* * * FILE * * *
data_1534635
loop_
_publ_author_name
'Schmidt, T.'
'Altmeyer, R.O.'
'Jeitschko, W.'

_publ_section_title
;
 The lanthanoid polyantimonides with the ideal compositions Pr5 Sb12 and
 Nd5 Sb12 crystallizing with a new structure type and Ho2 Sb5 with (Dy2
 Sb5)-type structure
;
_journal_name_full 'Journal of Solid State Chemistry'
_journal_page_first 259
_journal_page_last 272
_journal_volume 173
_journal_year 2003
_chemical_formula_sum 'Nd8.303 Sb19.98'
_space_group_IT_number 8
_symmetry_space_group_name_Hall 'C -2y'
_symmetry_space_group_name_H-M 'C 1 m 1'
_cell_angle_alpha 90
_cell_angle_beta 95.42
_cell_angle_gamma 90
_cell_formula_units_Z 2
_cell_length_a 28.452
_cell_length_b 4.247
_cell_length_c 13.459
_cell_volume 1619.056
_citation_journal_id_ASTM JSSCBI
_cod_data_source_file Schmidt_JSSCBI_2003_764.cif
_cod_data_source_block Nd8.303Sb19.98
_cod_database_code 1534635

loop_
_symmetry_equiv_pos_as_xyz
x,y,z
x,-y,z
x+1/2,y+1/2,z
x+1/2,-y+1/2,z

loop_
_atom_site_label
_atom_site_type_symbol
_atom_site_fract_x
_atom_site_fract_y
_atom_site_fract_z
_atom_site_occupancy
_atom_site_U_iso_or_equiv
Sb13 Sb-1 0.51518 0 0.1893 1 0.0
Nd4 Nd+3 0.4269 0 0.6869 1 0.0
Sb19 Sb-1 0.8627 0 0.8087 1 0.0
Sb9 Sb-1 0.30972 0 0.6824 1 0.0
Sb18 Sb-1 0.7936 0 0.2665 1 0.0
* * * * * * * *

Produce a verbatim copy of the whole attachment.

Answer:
data_1534635
loop_
_publ_author_name
'Schmidt, T.'
'Altmeyer, R.O.'
'Jeitschko, W.'

_publ_section_title
;
 The lanthanoid polyantimonides with the ideal compositions Pr5 Sb12 and
 Nd5 Sb12 crystallizing with a new structure type and Ho2 Sb5 with (Dy2
 Sb5)-type structure
;
_journal_name_full 'Journal of Solid State Chemistry'
_journal_page_first 259
_journal_page_last 272
_journal_volume 173
_journal_year 2003
_chemical_formula_sum 'Nd8.303 Sb19.98'
_space_group_IT_number 8
_symmetry_space_group_name_Hall 'C -2y'
_symmetry_space_group_name_H-M 'C 1 m 1'
_cell_angle_alpha 90
_cell_angle_beta 95.42
_cell_angle_gamma 90
_cell_formula_units_Z 2
_cell_length_a 28.452
_cell_length_b 4.247
_cell_length_c 13.459
_cell_volume 1619.056
_citation_journal_id_ASTM JSSCBI
_cod_data_source_file Schmidt_JSSCBI_2003_764.cif
_cod_data_source_block Nd8.303Sb19.98
_cod_database_code 1534635

loop_
_symmetry_equiv_pos_as_xyz
x,y,z
x,-y,z
x+1/2,y+1/2,z
x+1/2,-y+1/2,z

loop_
_atom_site_label
_atom_site_type_symbol
_atom_site_fract_x
_atom_site_fract_y
_atom_site_fract_z
_atom_site_occupancy
_atom_site_U_iso_or_equiv
Sb13 Sb-1 0.51518 0 0.1893 1 0.0
Nd4 Nd+3 0.4269 0 0.6869 1 0.0
Sb19 Sb-1 0.8627 0 0.8087 1 0.0
Sb9 Sb-1 0.30972 0 0.6824 1 0.0
Sb18 Sb-1 0.7936 0 0.2665 1 0.0